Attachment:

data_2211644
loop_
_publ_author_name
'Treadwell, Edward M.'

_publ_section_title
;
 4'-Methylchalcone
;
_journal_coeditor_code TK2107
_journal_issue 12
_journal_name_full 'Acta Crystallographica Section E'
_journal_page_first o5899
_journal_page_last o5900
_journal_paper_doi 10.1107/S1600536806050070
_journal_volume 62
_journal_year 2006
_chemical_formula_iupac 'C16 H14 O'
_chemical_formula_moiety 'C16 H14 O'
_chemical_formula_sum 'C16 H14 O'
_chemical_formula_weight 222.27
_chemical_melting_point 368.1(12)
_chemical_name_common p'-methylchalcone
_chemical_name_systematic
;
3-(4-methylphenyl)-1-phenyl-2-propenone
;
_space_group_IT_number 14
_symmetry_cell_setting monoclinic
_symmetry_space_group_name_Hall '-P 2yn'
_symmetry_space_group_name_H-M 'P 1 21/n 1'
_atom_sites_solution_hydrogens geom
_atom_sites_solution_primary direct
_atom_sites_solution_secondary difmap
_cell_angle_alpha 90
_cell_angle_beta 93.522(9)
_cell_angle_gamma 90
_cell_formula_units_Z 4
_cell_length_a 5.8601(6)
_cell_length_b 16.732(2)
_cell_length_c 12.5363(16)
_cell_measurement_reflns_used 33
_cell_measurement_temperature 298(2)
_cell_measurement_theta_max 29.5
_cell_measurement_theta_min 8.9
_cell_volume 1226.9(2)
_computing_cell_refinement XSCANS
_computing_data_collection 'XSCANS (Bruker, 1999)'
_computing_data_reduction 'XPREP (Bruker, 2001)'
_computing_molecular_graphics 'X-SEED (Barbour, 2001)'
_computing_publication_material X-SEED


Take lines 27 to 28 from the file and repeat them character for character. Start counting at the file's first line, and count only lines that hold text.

_space_group_IT_number 14
_symmetry_cell_setting monoclinic